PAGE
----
Fight Club Analysis

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Do you find yourself lost, searching for self-worth in modern Society? The Narrator in Chuck Palahniuk’s novel Fight Club struggles with insomnia due to his repetitive nine to five office-job. He longs to feel alive, thinking that purchasing materialistic objects and conforming to what modern society considers the norm will fill his void. Tyler Durden, The Narrators alter ego states, “the first step to eternal life is you have to die” (Palahniuk 11). His extreme statement represents that one must let go and forget everything they have come to know in order to truly be free from the pressures society places on them. The conflict in Fight Club is the internal battle to find purpose and one’s role in modern day America. The Narrator’s…show more content…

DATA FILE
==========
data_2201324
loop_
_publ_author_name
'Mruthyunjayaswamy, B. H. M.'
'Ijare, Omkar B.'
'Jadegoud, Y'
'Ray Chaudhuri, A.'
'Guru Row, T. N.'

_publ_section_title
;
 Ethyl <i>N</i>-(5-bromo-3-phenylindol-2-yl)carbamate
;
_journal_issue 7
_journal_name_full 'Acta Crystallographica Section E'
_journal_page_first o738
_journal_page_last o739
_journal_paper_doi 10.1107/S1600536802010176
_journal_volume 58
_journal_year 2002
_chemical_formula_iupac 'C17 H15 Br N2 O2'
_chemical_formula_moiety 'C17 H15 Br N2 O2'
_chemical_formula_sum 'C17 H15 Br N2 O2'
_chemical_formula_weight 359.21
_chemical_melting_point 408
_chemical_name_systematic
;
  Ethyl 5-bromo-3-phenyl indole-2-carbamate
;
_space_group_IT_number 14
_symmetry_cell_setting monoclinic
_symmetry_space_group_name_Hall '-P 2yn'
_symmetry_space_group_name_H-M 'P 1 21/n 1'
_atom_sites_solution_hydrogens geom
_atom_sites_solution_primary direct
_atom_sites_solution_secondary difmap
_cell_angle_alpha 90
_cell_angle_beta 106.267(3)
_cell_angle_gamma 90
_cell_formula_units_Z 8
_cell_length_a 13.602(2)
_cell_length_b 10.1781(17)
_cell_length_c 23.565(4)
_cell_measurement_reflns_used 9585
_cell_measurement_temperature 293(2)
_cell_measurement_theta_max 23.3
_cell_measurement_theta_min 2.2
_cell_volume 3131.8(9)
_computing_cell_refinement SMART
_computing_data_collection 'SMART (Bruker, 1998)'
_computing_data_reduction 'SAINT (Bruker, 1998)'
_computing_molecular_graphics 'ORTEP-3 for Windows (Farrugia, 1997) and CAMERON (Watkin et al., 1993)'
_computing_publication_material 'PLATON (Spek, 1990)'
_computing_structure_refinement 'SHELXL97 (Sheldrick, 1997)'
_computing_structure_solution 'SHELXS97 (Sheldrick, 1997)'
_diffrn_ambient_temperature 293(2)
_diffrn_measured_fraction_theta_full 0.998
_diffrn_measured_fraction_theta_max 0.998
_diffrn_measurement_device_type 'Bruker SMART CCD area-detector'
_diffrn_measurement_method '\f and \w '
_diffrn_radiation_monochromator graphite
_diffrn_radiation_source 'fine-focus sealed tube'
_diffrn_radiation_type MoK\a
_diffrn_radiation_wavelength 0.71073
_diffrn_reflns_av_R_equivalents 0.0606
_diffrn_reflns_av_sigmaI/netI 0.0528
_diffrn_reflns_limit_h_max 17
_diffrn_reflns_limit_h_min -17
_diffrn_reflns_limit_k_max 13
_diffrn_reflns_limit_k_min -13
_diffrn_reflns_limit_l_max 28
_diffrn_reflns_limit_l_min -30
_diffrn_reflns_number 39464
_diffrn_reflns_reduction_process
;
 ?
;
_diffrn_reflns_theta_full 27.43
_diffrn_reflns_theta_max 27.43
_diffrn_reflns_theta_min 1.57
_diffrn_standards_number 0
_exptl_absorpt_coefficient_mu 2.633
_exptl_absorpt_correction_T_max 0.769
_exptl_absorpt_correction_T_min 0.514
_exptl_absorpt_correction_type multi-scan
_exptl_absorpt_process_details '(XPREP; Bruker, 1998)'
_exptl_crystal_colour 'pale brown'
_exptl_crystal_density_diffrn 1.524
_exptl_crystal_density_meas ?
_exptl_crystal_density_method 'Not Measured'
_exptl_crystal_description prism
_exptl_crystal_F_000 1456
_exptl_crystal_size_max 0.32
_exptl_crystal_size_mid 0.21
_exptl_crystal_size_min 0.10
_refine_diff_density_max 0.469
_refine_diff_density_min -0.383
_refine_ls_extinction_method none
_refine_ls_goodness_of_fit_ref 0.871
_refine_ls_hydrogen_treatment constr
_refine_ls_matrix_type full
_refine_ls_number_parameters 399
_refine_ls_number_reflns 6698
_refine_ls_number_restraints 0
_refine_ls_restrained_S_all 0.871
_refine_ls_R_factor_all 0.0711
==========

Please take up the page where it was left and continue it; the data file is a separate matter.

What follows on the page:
His sense of helplessness allows him to realize that at some point everyone will die and soon be forgotten. This idea supports the fact that The Narrator is searching for purpose and is unhappy with his life up to this point. The Narrator is beginning to believe in the thought that intimate experiences have more internal satisfaction than the materialistic objects that occupy his home. During what The Narrator calls dreams, the readers get introduced to his alter ego, Tyler Durden. Tyler is everything The Narrator desires to be. He is flamboyant and carefree. The Narrator has a jealous obsession with Tyler, unknown to his conscious mind, that Tyler and himself are the same person. The sex driven relationship Tyler has with Martha Singer proves this thought correct. Martha is infatuated with Tyler. The Narrator cannot stand that Martha gets more attention from Tyler than he does. The Narrator is still unaware to the fact that Tyler is actually himself and they share the same woman. The story often portrays Tyler as some sort of holy like symbol. In Fight Club Tyler often recites its rules, “The first rule about fight club is you don’t talk about fight club” (Palahniuk 48). The members of Fight Club will then recite the rules back as if Tyler is a preacher or a god leading a congregation. Justin Garrison writes in his article God's Middle Children' Metaphysical Rebellion in Chuck Palahniuk's

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